“The Telecommunications Industry Registered Apprenticeship Program (TIRAP) played a vital role in providing these agencies with the most relevant and useful information from the private sector. The safety of all workers in the wireless telecommunications industry is extremely important to WIA members and critical to the continued growth and evolution of our mobile networks. WIA is proud to have worked with TIRAP, OSHA and the FCC as the agencies developed this new publication.”
NWSA appreciates collaborative efforts for the consensus guidelines
“I want to extend our appreciation to OSHA, the FCC and all the industry stakeholders who came together to advance safety on communication towers by publishing the Communication Tower Best Practices document,” said Duane MacEntee, Executive Director of the National Wireless Safety Alliance (NWSA).
“Their collaborative approach and hard work on this important issue is very consistent with NWSA’s recent launch of the first independent nation-wide Telecommunication Tower Technician certifications and on-line credential verification tool. As these best practices become widely adopted within the industry they will undoubtedly help avoid tower worker injuries and fatalities, something we all strive to achieve. This is crucial as more spectrum is deployed and especially during broadcast repack efforts currently underway.”
TIRAP commends agencies, appreciates opportunity to participate
The Telecommunications Industry Registered Apprenticeship Program (TIRAP) commended OSHA and the FCC for their work on the best practices guide Communication Tower Best Practices.
“TIRAP worked closely with the agencies to provide important input from private companies and the professionals who work in this industry. We appreciate the recognition given to TIRAP in this publication for our work promoting existing standards in the industry, and we hope to continue our work with OSHA and the FCC on safety issues,” said Scott Kisting, TIRAP’s Chairman.
“TIRAP’s newly credentialed positions will have a lasting impact on the quality of work and the safety of the work environment throughout the telecommunications industry. Our national sponsor, the Wireless Infrastructure Association, is currently registering new employers to the program so we can provide them with the information they need to enhance their workforces. TIRAP looks forward to addressing areas of concern within this publication to enhance these best practices over time so that the work truly has a positive impact on our industry. TIRAP will continue our work to ensure the industry’s concerns lead to best practices that are effective and achievable,” Kisting said.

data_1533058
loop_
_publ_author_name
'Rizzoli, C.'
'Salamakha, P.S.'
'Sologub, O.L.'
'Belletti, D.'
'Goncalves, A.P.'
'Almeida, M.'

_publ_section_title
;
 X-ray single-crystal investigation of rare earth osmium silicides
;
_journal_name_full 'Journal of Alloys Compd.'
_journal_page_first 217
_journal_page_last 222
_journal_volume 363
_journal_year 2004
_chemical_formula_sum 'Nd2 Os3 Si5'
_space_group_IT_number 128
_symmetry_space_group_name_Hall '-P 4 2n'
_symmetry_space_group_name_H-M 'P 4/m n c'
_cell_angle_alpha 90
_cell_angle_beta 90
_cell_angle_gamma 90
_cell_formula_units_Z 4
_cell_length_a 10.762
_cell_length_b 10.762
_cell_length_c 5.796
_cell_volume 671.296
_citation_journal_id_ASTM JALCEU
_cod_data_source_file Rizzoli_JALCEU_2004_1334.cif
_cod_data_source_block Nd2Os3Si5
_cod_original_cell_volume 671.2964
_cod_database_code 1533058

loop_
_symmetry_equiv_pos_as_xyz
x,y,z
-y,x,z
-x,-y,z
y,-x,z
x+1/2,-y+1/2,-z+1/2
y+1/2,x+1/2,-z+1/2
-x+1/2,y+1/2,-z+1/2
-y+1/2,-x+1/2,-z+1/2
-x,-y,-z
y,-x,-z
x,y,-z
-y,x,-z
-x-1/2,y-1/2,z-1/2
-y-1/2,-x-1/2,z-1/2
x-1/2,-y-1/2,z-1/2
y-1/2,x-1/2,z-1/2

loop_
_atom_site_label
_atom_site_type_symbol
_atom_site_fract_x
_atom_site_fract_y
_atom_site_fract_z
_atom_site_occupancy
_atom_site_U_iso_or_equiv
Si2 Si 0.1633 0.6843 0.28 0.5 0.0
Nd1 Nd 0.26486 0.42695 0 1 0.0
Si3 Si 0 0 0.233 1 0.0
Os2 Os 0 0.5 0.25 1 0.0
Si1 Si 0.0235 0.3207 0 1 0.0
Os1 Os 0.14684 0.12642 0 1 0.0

Especially concerned about repacking, CCA lauds FCC and OSHA for commitment to safety
“I thank FCC Chairman Ajit Pai and Deputy Secretary Dorothy Dougherty for releasing the Communications Tower Best Practices Guide,” said Competitive Carriers Association (CCA) President & CEO Steven K. Berry regarding publication of the document.
“Competitive carriers depend on consistent and safe siting and infrastructure maintenance policies to provide their customers with robust mobile broadband services; yet many network providers face substantial challenges trying to deploy, and upgrade their physical networks. Competitive carriers experience these challenges first-hand, and I am very pleased that the Commission and OSHA took CCA and its members’ input and recommendations into consideration when creating the best practices guide.”
“With the post-incentive auction repacking process in the immediate future, and competitive carriers’ focus on investment and deployment of next-generation services, it is more important than ever to prioritize safety for tower climbers and to promote expansion of mobile broadband services with sound infrastructure policies. The FCC and OSHA’s Guide is an important step to ensuring the safest environment possible for the tower climbing community, and I commend OSHA and the FCC for working together on tower safety issues, which is a key catalyst in changing the hazard landscape. CCA looks forward to continued work with policymakers to foster enhanced safety and broadband deployment opportunities.”